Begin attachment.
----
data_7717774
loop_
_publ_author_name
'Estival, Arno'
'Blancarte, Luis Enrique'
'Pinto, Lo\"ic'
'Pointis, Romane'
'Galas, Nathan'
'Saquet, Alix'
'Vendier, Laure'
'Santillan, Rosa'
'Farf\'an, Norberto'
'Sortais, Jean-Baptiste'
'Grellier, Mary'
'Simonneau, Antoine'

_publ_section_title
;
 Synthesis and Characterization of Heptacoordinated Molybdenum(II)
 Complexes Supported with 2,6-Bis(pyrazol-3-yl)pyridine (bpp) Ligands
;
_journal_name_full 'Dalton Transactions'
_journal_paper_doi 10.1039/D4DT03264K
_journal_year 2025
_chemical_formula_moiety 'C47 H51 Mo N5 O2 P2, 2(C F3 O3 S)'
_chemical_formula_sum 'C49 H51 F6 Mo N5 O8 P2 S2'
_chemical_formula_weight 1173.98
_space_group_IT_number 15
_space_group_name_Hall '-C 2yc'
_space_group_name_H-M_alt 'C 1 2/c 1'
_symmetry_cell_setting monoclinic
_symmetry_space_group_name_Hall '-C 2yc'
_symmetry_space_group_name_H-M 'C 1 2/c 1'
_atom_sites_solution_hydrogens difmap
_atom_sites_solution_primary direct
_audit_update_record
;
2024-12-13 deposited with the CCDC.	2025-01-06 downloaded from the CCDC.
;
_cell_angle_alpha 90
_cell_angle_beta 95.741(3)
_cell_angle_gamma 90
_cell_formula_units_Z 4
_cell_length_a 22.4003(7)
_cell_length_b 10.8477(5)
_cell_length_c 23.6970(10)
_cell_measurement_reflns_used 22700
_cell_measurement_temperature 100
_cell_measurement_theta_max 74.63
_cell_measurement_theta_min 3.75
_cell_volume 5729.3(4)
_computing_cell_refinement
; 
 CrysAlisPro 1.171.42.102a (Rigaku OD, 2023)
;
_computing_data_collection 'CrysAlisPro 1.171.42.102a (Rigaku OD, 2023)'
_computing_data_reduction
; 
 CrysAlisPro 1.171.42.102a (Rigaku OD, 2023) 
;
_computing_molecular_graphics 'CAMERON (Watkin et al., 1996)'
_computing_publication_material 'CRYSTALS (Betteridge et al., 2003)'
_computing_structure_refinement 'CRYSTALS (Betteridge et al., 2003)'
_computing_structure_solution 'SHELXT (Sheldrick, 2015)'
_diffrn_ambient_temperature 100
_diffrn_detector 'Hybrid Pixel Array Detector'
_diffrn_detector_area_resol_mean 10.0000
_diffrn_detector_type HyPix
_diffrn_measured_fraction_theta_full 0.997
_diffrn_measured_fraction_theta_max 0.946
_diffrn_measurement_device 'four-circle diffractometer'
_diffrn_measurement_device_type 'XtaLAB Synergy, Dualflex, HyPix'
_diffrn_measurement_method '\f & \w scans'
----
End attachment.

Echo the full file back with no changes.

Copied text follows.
data_7717774
loop_
_publ_author_name
'Estival, Arno'
'Blancarte, Luis Enrique'
'Pinto, Lo\"ic'
'Pointis, Romane'
'Galas, Nathan'
'Saquet, Alix'
'Vendier, Laure'
'Santillan, Rosa'
'Farf\'an, Norberto'
'Sortais, Jean-Baptiste'
'Grellier, Mary'
'Simonneau, Antoine'

_publ_section_title
;
 Synthesis and Characterization of Heptacoordinated Molybdenum(II)
 Complexes Supported with 2,6-Bis(pyrazol-3-yl)pyridine (bpp) Ligands
;
_journal_name_full 'Dalton Transactions'
_journal_paper_doi 10.1039/D4DT03264K
_journal_year 2025
_chemical_formula_moiety 'C47 H51 Mo N5 O2 P2, 2(C F3 O3 S)'
_chemical_formula_sum 'C49 H51 F6 Mo N5 O8 P2 S2'
_chemical_formula_weight 1173.98
_space_group_IT_number 15
_space_group_name_Hall '-C 2yc'
_space_group_name_H-M_alt 'C 1 2/c 1'
_symmetry_cell_setting monoclinic
_symmetry_space_group_name_Hall '-C 2yc'
_symmetry_space_group_name_H-M 'C 1 2/c 1'
_atom_sites_solution_hydrogens difmap
_atom_sites_solution_primary direct
_audit_update_record
;
2024-12-13 deposited with the CCDC.	2025-01-06 downloaded from the CCDC.
;
_cell_angle_alpha 90
_cell_angle_beta 95.741(3)
_cell_angle_gamma 90
_cell_formula_units_Z 4
_cell_length_a 22.4003(7)
_cell_length_b 10.8477(5)
_cell_length_c 23.6970(10)
_cell_measurement_reflns_used 22700
_cell_measurement_temperature 100
_cell_measurement_theta_max 74.63
_cell_measurement_theta_min 3.75
_cell_volume 5729.3(4)
_computing_cell_refinement
; 
 CrysAlisPro 1.171.42.102a (Rigaku OD, 2023)
;
_computing_data_collection 'CrysAlisPro 1.171.42.102a (Rigaku OD, 2023)'
_computing_data_reduction
; 
 CrysAlisPro 1.171.42.102a (Rigaku OD, 2023) 
;
_computing_molecular_graphics 'CAMERON (Watkin et al., 1996)'
_computing_publication_material 'CRYSTALS (Betteridge et al., 2003)'
_computing_structure_refinement 'CRYSTALS (Betteridge et al., 2003)'
_computing_structure_solution 'SHELXT (Sheldrick, 2015)'
_diffrn_ambient_temperature 100
_diffrn_detector 'Hybrid Pixel Array Detector'
_diffrn_detector_area_resol_mean 10.0000
_diffrn_detector_type HyPix
_diffrn_measured_fraction_theta_full 0.997
_diffrn_measured_fraction_theta_max 0.946
_diffrn_measurement_device 'four-circle diffractometer'
_diffrn_measurement_device_type 'XtaLAB Synergy, Dualflex, HyPix'
_diffrn_measurement_method '\f & \w scans'